Our article is organised as follows. Section 2 describes the collection and preparation of the seawater samples and the diatom culture (Sect. 2.1) as well as the aerosol particle generation (Sect. 2.2) and the technical details of the ice nucleation measurements (Sect. 2.3). As the central part of our article, Sect. 3 summarises the results of the ice nucleation experiments. Before addressing in detail the experiments under cirrus conditions, we present a short summary of the freezing behaviour of the bulk solutions in the mixed-phase cloud temperature region as measured with a cold-stage instrument (Sect. 3.1). In doing so, we can assess whether the range of freezing temperatures of our seawater samples is representative of that from previous studies in the mixed-phase cloud region. After aerosolisation of the bulk samples, we tested the particles' ice nucleation behaviour at two different cirrus temperatures in the AIDA chamber, namely at 229 and 217 K. At 229 K, the inorganic salt constituents of the seawater samples did not act as ice-nucleating entities, and we could selectively probe the potential heterogeneous ice nucleation ability of the biogenic organic components (Sect. 3.2.1). At 217 K, the inorganic salt constituents (only partially deliquesced) were efficient INPs, and we could investigate whether this behaviour was altered by the additional organic constituents in the seawater samples and the diatom culture (Sect. 3.2.2). In Sect. 4, we discuss our findings in the context of the previous measurements summarised in Sect. 1.2 and present suggestions for future investigations.
2.1 Sample collection and preparation
We have probed seawater samples from three Arctic locations. The sea surface microlayer samples from the eastern Canadian Arctic and the Greenland Sea were collected with the glass plate technique during NETCARE (Irish et al., 2019) and from a hydrophilic Teflon film on a rotating drum during ACCACIA (Wilson et al., 2015) field expeditions, respectively, and some of them were already used in previous AIDA ice nucleation measurements that focussed on the mixed-phase cloud temperature region (Ickes et al., 2020). The seawater samples from Kongsfjorden were collected during rough sea conditions with a Niskin sampler placed horizontally on the water surface. Therefore, we use the term “surface seawater samples”. These samples likely contained neuston and non-living material present in the surface microlayer, but this material will have been heavily diluted with subsurface water both due to the sampling technique and the weather conditions. A closer description of the Kongsfjorden sampling site, the meteorological conditions during sampling, and the analysis of the aquatic chemistry and bacterial abundance of these samples is presented in Appendix A. For pertinent details regarding the NETCARE and ACCACIA samples, we refer to the cited literature. All investigated samples are listed in Table 2. To ensure their unique identification, we labelled the NETCARE and ACCACIA samples with the abbreviations STN and SML, respectively, as used in the original publications. The acronym KFJ was used for the Kongsfjorden samples. The measurements presented in this article were conducted during September and October 2017.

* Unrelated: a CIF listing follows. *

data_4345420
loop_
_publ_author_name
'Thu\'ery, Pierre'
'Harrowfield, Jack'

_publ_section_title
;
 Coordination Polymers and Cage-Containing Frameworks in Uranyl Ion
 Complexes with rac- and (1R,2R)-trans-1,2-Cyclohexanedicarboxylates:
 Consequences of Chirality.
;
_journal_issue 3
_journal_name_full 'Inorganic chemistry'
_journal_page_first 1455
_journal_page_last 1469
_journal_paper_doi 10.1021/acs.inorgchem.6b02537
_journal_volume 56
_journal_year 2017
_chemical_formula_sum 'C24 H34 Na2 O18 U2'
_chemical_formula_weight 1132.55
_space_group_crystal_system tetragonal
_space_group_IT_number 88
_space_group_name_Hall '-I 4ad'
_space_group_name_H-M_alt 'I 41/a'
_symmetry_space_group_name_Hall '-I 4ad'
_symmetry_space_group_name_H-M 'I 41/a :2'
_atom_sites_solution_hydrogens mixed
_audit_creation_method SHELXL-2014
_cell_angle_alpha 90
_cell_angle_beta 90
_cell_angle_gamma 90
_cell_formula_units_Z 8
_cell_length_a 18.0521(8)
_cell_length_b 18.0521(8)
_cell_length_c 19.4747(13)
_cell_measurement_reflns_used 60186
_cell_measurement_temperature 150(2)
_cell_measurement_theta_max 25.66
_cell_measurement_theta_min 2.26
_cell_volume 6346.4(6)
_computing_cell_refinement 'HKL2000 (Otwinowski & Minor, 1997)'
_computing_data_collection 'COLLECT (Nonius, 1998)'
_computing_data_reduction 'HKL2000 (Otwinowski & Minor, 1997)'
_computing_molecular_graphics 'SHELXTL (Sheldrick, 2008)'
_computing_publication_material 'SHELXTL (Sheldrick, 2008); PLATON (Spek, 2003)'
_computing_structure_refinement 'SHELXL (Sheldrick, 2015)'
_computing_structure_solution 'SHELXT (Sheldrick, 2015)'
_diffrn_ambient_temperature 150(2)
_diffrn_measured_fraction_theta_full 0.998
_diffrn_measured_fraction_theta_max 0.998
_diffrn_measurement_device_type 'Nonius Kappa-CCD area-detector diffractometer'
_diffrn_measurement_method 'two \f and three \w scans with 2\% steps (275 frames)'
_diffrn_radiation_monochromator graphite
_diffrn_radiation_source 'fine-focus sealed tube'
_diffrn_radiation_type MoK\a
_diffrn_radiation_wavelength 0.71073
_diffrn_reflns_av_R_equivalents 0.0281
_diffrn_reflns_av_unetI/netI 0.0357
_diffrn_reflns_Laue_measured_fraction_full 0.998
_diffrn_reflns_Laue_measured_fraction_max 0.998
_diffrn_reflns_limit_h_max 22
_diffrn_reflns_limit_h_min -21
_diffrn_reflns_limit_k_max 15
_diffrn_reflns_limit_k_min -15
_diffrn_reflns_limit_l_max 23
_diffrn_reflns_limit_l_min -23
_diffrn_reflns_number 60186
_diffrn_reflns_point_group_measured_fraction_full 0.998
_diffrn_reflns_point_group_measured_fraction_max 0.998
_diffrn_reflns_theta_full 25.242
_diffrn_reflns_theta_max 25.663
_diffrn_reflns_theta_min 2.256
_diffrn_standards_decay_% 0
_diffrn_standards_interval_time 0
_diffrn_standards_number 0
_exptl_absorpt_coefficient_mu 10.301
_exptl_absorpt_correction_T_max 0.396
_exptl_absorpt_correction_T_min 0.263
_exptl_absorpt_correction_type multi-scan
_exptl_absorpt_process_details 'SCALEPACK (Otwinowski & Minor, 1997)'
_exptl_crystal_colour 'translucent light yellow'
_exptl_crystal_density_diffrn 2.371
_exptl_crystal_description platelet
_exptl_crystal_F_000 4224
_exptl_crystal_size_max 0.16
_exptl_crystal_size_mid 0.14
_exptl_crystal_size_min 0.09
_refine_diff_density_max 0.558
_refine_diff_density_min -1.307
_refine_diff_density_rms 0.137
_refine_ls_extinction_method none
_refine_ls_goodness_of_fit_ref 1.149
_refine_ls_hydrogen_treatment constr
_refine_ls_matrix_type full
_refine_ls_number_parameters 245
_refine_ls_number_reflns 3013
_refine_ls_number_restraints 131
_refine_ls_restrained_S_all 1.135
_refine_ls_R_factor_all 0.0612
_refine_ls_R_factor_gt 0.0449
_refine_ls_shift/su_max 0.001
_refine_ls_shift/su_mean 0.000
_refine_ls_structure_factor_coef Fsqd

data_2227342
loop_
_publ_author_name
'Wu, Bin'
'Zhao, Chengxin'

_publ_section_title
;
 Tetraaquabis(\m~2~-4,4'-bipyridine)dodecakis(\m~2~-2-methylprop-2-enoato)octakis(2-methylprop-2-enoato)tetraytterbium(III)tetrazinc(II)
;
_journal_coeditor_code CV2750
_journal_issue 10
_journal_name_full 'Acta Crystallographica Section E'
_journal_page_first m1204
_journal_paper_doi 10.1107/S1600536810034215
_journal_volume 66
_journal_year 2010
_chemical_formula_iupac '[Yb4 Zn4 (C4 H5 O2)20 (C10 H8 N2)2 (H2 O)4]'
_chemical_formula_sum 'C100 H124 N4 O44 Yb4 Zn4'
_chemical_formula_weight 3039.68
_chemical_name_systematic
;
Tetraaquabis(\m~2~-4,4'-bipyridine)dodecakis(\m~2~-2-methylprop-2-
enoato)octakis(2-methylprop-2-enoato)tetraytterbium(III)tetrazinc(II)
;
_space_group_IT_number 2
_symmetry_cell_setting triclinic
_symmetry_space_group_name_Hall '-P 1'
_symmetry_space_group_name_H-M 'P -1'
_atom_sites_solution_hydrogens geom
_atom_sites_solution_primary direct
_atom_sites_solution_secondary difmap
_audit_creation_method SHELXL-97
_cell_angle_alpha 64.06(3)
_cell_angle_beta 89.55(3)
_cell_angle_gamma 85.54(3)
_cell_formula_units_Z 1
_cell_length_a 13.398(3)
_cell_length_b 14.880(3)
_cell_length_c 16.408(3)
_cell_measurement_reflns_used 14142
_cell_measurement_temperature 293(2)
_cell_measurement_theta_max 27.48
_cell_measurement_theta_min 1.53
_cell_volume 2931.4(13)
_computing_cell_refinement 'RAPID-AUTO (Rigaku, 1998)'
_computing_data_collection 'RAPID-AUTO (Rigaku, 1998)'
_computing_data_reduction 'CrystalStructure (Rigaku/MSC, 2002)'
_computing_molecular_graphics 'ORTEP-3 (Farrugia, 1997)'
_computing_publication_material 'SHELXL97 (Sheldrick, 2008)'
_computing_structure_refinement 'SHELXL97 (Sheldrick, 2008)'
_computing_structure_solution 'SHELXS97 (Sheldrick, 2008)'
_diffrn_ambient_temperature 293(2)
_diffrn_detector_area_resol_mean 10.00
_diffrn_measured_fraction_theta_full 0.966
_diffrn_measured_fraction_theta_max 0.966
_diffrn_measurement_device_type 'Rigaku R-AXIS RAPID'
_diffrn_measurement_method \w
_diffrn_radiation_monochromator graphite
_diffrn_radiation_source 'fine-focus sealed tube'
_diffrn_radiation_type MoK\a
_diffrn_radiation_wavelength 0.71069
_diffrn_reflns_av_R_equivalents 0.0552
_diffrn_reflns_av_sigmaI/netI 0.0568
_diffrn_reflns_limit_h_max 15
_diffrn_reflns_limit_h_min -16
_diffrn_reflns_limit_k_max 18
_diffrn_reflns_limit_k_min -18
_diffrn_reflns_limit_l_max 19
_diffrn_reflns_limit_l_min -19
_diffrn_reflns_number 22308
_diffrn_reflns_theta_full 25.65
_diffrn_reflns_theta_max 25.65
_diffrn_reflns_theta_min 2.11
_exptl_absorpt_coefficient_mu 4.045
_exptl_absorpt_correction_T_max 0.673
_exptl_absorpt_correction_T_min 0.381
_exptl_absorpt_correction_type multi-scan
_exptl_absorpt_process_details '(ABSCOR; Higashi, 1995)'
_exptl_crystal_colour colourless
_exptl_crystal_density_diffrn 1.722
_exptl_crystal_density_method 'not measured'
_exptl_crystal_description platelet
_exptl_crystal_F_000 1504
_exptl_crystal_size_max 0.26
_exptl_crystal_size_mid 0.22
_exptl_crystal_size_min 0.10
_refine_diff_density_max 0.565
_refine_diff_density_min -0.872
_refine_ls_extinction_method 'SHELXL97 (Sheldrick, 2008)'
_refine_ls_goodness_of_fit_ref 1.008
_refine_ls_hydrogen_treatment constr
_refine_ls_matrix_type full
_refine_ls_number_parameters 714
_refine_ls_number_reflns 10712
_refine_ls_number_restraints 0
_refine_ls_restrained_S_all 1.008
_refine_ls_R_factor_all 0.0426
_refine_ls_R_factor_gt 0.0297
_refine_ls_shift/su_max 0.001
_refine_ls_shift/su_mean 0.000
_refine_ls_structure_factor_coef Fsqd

In addition to the microlayer samples, we used a laboratory-grown culture of Skeletonema marinoi, a widespread marine diatom that often dominates spring blooms in coastal waters (Kooistra et al., 2008; Johansson et al., 2019; Stenow et al., 2020). Its cell wall morphology is similar to that in Thalassiosira pseudonana, both of which feature layers of polysaccharides, including glucan, in the outer part of their cell walls, known as exopolymeric substances (Hoagland et al., 1993). We have already probed the ice nucleation ability of Skeletonema marinoi (strain number CCAP 1077/5 from the Gothenburg University Marine Algal Culture Collection) at mixed-phase cloud temperatures in the AIDA chamber and used the same strain to produce a new stock for the present measurements at cirrus conditions according to the procedure described by Ickes et al. (2020). We called this sample SM100 (Table 2), where the number refers to a nutrient saturation of 100 % during algal growth (Ickes et al., 2020). The cell concentration, as measured with the cell counter TC20 (Bio-Rad), reached a density of 2.85×106 cells mL−1. In addition to this concentrated SM100 culture, we prepared a diluted algal suspension (SM100_dil) with a dilution factor of 50, using a 3.5 wt% solution of a synthetic sea salt mixture (Sigma-Aldrich, product number S9883) in ultrapure water (GenPure Pro UV ultrapure water system, Thermo Scientific) as diluting agent. The cell concentration in SM100_dil is representative of an abundance peak observed during a strong spring bloom (Saravanan and Godhe, 2010).